Pulling in to Kwun Tong MTR station from Lam Tin marks the starting point of a journey observing the old being eclipsed by a new, modern era.
On the way down to Yue Man Square from the station, people rush up and down the stairs, paying little attention to the arrows on the wall that instruct them to go up on the right and down on the left. A busker with a hoarse voice sings and plays his Chinese musical instrument on the stairs, while a middle-aged lady is distributing fliers to passers-by on the other side.
The scene looks busy but everyone seems to be accustomed to the chaos and vibrancy. A watch repairer peers through his loupe at a stall between McDonald's and a bank, just as he has for the past 30 years.
Paint peels off the wall on the buildings that house Chinese medicine practitioners, back-street bodybuilding gyms and hair salons identified only by discoloured billboards dangling above the entrances. Stained door plates suggest business premises lie within, as if to assure passers-by that commerce exists up the winding staircases, and not empty space.
There are shops selling fruit and Chinese tea in the passages that are barely wide enough for two people. Shopkeepers chat with customers. One taunts them with his rare handmade Chinese desserts, saying: 'You will not find another traditional dessert stall around here.'
Moving down to the park around Yue Man Square, you would expect to hear birds singing or feel a breeze. Nature is all around, but is stifled by the all-conquering din of traffic.
One of the old men in the park says, 'It's too old here and I don't lean on any pillars in case they collapse.'
Away from Yue Man Square and above the cacophony of cars, trucks and buses, the APM shopping mall towers above the elevated MTR line, looking over the ageing buildings and signs.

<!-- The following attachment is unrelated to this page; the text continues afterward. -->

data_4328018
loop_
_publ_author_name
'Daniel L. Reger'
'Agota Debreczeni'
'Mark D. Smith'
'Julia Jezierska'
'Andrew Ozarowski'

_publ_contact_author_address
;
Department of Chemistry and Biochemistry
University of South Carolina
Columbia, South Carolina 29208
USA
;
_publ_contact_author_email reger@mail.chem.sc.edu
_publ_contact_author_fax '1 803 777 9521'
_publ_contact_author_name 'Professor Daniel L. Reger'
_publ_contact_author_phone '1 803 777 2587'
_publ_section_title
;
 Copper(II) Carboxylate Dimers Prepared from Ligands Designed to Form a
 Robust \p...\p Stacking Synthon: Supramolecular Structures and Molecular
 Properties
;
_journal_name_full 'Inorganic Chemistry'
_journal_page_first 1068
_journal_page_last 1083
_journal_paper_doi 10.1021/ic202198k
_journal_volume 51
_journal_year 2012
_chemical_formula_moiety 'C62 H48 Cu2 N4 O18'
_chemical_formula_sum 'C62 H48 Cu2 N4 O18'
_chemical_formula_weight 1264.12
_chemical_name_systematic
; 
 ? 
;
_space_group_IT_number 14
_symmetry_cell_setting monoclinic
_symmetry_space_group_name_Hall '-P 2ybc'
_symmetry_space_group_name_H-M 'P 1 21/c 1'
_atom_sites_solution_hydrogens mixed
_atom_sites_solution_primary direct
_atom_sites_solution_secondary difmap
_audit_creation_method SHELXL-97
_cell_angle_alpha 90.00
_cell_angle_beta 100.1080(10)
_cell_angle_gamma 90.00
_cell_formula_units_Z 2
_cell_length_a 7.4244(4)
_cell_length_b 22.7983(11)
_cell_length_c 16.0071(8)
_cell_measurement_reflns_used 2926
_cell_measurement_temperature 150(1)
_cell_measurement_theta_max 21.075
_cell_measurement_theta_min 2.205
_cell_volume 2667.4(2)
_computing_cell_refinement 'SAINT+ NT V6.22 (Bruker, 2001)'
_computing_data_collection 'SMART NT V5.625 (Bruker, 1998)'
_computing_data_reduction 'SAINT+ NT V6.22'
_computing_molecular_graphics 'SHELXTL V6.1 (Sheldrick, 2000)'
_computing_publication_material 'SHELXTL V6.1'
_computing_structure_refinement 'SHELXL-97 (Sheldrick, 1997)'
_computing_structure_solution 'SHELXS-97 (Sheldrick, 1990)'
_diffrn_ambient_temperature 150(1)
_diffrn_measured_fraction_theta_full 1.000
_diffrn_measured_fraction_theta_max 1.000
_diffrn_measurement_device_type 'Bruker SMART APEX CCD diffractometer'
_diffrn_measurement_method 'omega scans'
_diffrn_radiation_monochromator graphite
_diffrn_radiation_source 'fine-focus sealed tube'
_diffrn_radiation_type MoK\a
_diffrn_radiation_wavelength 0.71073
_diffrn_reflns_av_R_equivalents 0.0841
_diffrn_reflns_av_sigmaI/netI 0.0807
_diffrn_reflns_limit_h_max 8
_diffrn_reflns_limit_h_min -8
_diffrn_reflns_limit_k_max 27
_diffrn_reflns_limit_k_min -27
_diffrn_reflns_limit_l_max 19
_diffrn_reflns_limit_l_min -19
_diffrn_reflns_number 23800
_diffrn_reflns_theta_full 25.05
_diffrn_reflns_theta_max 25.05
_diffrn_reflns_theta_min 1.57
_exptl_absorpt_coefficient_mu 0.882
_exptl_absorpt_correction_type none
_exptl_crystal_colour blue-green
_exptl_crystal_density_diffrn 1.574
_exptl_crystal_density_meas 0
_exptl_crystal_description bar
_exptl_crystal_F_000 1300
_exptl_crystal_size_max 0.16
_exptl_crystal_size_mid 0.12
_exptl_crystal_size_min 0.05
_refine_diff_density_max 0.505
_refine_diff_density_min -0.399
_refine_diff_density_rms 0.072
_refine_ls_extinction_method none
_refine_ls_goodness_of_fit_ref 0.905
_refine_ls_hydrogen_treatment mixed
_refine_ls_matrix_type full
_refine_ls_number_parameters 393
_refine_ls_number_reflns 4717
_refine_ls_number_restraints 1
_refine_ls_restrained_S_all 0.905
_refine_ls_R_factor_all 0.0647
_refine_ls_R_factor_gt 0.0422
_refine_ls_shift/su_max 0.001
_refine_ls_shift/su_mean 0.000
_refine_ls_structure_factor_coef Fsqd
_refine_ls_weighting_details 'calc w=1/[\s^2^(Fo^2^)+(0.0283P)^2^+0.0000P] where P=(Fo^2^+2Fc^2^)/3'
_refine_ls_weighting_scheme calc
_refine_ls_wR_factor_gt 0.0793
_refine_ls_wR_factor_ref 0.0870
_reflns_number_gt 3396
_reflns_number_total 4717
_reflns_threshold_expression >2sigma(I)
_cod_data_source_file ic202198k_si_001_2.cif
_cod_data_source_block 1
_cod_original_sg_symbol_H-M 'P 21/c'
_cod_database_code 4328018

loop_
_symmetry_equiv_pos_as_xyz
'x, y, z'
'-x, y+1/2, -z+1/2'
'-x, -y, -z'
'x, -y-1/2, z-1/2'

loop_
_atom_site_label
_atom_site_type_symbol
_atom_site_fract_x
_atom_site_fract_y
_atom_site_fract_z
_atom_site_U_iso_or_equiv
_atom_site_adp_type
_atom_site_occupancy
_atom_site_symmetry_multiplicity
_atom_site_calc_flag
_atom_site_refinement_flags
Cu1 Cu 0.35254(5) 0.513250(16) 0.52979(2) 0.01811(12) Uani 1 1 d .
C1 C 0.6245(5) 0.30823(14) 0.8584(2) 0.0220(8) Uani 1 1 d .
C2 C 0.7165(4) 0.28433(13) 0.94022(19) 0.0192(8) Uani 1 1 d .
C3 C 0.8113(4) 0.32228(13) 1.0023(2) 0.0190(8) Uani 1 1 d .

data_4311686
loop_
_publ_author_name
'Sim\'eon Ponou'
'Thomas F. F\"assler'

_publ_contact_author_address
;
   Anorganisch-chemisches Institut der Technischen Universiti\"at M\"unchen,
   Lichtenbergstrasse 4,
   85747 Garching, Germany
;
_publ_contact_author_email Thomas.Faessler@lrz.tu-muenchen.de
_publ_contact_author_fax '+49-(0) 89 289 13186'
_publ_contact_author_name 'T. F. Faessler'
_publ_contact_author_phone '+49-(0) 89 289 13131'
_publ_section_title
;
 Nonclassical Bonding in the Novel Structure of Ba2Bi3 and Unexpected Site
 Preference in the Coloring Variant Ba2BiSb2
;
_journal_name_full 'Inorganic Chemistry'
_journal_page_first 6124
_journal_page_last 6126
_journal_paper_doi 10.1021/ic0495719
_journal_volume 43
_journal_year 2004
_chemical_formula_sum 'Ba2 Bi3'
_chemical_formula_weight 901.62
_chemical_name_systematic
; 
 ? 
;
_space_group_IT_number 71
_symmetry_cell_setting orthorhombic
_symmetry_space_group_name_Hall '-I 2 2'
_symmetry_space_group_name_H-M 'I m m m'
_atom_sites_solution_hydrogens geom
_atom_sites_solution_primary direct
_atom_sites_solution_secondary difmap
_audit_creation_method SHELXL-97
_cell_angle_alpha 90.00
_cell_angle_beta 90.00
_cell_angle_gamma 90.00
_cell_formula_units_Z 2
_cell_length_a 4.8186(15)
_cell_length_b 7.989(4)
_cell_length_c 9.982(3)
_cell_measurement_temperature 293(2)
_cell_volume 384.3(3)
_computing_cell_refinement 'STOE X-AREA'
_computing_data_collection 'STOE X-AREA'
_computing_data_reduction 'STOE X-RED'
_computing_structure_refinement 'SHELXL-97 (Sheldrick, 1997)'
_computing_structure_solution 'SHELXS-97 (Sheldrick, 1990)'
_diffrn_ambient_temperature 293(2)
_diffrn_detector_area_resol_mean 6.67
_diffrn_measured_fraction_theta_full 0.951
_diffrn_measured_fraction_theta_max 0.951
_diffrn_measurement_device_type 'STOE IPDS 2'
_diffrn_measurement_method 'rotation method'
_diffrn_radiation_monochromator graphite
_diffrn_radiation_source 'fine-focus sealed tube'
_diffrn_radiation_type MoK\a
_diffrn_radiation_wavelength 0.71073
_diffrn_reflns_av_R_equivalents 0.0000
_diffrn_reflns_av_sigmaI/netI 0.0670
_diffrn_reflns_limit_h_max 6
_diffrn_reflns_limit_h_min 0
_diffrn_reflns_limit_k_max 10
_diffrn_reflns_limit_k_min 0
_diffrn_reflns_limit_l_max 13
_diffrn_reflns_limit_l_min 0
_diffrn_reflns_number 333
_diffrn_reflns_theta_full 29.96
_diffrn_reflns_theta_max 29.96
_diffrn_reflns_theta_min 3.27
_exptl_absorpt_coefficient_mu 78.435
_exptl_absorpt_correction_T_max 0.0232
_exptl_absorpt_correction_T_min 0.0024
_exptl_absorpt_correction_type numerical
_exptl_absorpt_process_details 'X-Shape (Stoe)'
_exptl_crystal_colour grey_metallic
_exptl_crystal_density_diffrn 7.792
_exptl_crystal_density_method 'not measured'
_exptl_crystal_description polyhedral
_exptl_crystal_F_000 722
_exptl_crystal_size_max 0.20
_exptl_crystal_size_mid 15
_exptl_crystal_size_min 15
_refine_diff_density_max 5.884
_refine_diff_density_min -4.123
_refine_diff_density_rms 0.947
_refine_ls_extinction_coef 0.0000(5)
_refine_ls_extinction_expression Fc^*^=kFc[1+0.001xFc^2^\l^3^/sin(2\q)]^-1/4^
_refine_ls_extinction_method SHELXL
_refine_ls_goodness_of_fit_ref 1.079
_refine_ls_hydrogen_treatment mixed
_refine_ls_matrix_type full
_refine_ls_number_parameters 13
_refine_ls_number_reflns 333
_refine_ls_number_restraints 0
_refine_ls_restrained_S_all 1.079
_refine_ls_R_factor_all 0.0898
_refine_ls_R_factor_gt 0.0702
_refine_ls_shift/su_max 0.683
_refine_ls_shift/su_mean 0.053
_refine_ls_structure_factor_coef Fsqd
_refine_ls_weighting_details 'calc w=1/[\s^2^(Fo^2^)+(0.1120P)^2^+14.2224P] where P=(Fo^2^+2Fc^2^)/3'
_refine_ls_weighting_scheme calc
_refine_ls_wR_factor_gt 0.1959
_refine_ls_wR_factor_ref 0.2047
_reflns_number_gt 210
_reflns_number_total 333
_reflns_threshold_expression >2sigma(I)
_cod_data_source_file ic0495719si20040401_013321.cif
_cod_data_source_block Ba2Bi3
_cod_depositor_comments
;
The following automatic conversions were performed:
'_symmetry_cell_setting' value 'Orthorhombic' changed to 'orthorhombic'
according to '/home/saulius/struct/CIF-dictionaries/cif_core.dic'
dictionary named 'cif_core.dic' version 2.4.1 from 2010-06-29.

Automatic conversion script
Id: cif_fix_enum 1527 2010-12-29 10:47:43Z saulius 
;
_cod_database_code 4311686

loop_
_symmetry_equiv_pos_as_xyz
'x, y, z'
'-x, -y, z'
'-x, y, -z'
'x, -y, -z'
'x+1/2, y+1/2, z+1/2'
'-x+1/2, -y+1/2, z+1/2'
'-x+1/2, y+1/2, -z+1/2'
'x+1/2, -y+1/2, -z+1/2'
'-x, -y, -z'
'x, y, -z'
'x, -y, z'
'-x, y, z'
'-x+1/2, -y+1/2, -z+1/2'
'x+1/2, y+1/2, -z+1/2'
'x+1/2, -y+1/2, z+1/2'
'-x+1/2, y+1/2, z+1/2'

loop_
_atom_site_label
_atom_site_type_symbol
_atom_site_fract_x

Just a short stroll from this scene of dilapidation stands the future in the form of global brand names and air-conditioned malls.
White-collar workers weave their way through the mall on their way to appointments or a cigarette break. Some walk around with toothpicks in their mouths after a late lunch, some queue in front of ATMs, some with a coffee in one hand and a phone in the other.
Instead of housewives out shopping there are maids with shopping bags.
Reaching How Ming Street, a dedicated industrial area, you are confronted with choking exhaust gases from buildings. The vista is blurred with fumes from factories, or blocked by trucks.
Bare-chested workmen push carts in and out of warehouses. Construction workers drill through cracked concrete as magazine and newspaper vendors cover their stalls to keep the dust off, and trucks edge along small streets built in the days when there was far less traffic.
Turning into Hoi Yuen Road, industrial buildings seem out of place as the glimmering glass of the malls and offices come into view. Food stalls fill the ground floor and small shops cluster along narrow aisles above.
A receptionist at a gym in Yue Man Square said: 'I can't wait to see the new environment.'
'It's wise for the developer to financially compensate shopkeepers instead of offering them new premises. Shopkeepers will not be able to afford the new rent in the redeveloped Kwun Tong, and it will be hard to find a suitable site to continue my business in such a sophisticated area.
Raymond Yu, Owner, printing company, Yue Man Square
I am also excited about the redevelopment. It's good to have new buildings and facilities here, the original ones are too old.
Ng Wo-shing, Raymond Yu's business partner
I appreciate the renewal project in terms of hygiene. I'm sure the serious leaking problem and blocked drains can be greatly improved. I do not want a new shop, but it is still preferable to have a new and clean area in the community.
Ms Wong, Shopkeeper, ironware shop